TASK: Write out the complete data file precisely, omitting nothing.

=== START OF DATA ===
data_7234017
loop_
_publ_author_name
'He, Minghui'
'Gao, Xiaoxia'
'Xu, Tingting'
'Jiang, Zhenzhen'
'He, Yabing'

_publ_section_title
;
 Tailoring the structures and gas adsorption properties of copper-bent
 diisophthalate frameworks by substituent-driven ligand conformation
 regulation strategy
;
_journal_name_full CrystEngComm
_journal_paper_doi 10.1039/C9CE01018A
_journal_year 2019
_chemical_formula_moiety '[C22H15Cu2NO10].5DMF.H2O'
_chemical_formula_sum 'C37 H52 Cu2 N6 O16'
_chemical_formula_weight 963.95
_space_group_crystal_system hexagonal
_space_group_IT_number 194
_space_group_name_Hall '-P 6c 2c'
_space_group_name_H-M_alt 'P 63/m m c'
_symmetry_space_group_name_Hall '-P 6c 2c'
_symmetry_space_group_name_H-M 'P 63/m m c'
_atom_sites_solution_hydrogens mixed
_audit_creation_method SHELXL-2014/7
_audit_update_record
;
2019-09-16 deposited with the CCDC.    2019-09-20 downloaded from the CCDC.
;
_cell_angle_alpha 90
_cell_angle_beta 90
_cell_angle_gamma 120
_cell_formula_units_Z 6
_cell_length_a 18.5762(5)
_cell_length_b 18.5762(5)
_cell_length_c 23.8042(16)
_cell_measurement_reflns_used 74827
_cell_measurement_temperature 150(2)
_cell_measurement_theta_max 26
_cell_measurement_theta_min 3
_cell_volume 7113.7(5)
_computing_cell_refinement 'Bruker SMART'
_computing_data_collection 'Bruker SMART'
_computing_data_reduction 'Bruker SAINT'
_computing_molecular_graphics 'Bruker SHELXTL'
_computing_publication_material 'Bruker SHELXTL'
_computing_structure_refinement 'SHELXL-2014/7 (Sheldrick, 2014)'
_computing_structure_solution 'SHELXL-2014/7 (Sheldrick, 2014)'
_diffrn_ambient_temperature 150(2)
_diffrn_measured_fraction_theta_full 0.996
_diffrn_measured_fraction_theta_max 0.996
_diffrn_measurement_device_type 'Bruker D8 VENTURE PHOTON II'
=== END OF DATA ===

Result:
data_7234017
loop_
_publ_author_name
'He, Minghui'
'Gao, Xiaoxia'
'Xu, Tingting'
'Jiang, Zhenzhen'
'He, Yabing'

_publ_section_title
;
 Tailoring the structures and gas adsorption properties of copper-bent
 diisophthalate frameworks by substituent-driven ligand conformation
 regulation strategy
;
_journal_name_full CrystEngComm
_journal_paper_doi 10.1039/C9CE01018A
_journal_year 2019
_chemical_formula_moiety '[C22H15Cu2NO10].5DMF.H2O'
_chemical_formula_sum 'C37 H52 Cu2 N6 O16'
_chemical_formula_weight 963.95
_space_group_crystal_system hexagonal
_space_group_IT_number 194
_space_group_name_Hall '-P 6c 2c'
_space_group_name_H-M_alt 'P 63/m m c'
_symmetry_space_group_name_Hall '-P 6c 2c'
_symmetry_space_group_name_H-M 'P 63/m m c'
_atom_sites_solution_hydrogens mixed
_audit_creation_method SHELXL-2014/7
_audit_update_record
;
2019-09-16 deposited with the CCDC.    2019-09-20 downloaded from the CCDC.
;
_cell_angle_alpha 90
_cell_angle_beta 90
_cell_angle_gamma 120
_cell_formula_units_Z 6
_cell_length_a 18.5762(5)
_cell_length_b 18.5762(5)
_cell_length_c 23.8042(16)
_cell_measurement_reflns_used 74827
_cell_measurement_temperature 150(2)
_cell_measurement_theta_max 26
_cell_measurement_theta_min 3
_cell_volume 7113.7(5)
_computing_cell_refinement 'Bruker SMART'
_computing_data_collection 'Bruker SMART'
_computing_data_reduction 'Bruker SAINT'
_computing_molecular_graphics 'Bruker SHELXTL'
_computing_publication_material 'Bruker SHELXTL'
_computing_structure_refinement 'SHELXL-2014/7 (Sheldrick, 2014)'
_computing_structure_solution 'SHELXL-2014/7 (Sheldrick, 2014)'
_diffrn_ambient_temperature 150(2)
_diffrn_measured_fraction_theta_full 0.996
_diffrn_measured_fraction_theta_max 0.996
_diffrn_measurement_device_type 'Bruker D8 VENTURE PHOTON II'